Winter is officially three months away, but atop Mount Washington, it has already arrived.
Just as it’s starting to feel like fall in New England,the Mount Washington Observatory in New Hampshire recorded below-freezingtemperatureson Sunday.
In a post on its Facebook page, the observatory noted that day shift workers woke up to “a summit shrouded in freezing fog and coated in rime ice, with winds gusting in excess of hurricane force, and temperatures around 20°F.”
The observatorysits at the 6,289-foot summit of Mount Washington,New England’s highest peak.
In a blog post on the observatory’s website the night before, Mount Washington meteorologists wrote that they were in the midsts of the season’s first cold snap.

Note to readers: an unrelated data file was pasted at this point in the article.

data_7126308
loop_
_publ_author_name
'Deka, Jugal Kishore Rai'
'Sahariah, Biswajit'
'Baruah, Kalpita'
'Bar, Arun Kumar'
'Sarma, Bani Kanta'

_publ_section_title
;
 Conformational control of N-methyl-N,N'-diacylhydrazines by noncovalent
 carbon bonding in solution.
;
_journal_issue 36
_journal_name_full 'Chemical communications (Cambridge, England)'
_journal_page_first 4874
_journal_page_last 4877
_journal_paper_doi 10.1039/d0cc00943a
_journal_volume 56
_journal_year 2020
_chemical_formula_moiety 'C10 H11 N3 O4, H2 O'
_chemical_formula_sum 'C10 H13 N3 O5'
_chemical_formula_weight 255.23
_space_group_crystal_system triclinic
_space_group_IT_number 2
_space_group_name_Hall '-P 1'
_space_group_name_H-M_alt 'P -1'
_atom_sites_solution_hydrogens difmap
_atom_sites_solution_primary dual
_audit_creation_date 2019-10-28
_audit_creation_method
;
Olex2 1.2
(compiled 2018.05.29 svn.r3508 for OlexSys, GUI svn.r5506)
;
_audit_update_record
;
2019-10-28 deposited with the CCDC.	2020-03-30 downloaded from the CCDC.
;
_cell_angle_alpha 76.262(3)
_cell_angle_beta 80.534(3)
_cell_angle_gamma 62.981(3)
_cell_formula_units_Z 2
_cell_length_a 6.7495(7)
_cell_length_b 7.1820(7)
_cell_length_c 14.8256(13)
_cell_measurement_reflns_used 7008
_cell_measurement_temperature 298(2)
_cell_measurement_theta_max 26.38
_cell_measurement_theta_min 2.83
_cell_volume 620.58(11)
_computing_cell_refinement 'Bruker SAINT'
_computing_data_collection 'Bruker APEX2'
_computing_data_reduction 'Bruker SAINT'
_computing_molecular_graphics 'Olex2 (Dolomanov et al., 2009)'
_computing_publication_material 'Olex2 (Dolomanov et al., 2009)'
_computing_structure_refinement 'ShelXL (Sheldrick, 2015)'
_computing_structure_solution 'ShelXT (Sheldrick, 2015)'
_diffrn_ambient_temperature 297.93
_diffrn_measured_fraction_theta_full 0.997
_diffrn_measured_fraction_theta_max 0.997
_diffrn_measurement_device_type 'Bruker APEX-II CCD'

Saturday night saw the coldest temperatures recorded on the summit since May 17, 131 days ago, according to the post, when it dipped to around 20 degrees.
New Englanders know that the weather here can change quickly and Mount Washington employees showed this to be true with another Facebook post Monday morning.
“It’s quite astounding how quickly conditions can change on Mount Washington!” the observatory wrote.
Though milder weather returned Monday morning, employees noted that the sun showed exactly what was left behind by Sunday’s stormy conditions: lots of rime ice.
Rime ice, according to the observatory,forms when “supercooled water droplets suspended in clouds, or in our case fog, freezes on contact to all exposed surfaces.”
This is normal for Mount Washington, the staff wrote, where winter usually kicks off in September with the first measurable snowfall of the season.
October is technically the start of winter on Mount Washington, though, according to staff members. During that month, the summit sees an average snowfall of more than 17 inches. The first “shovel-able” snow of last year came on Oct. 18.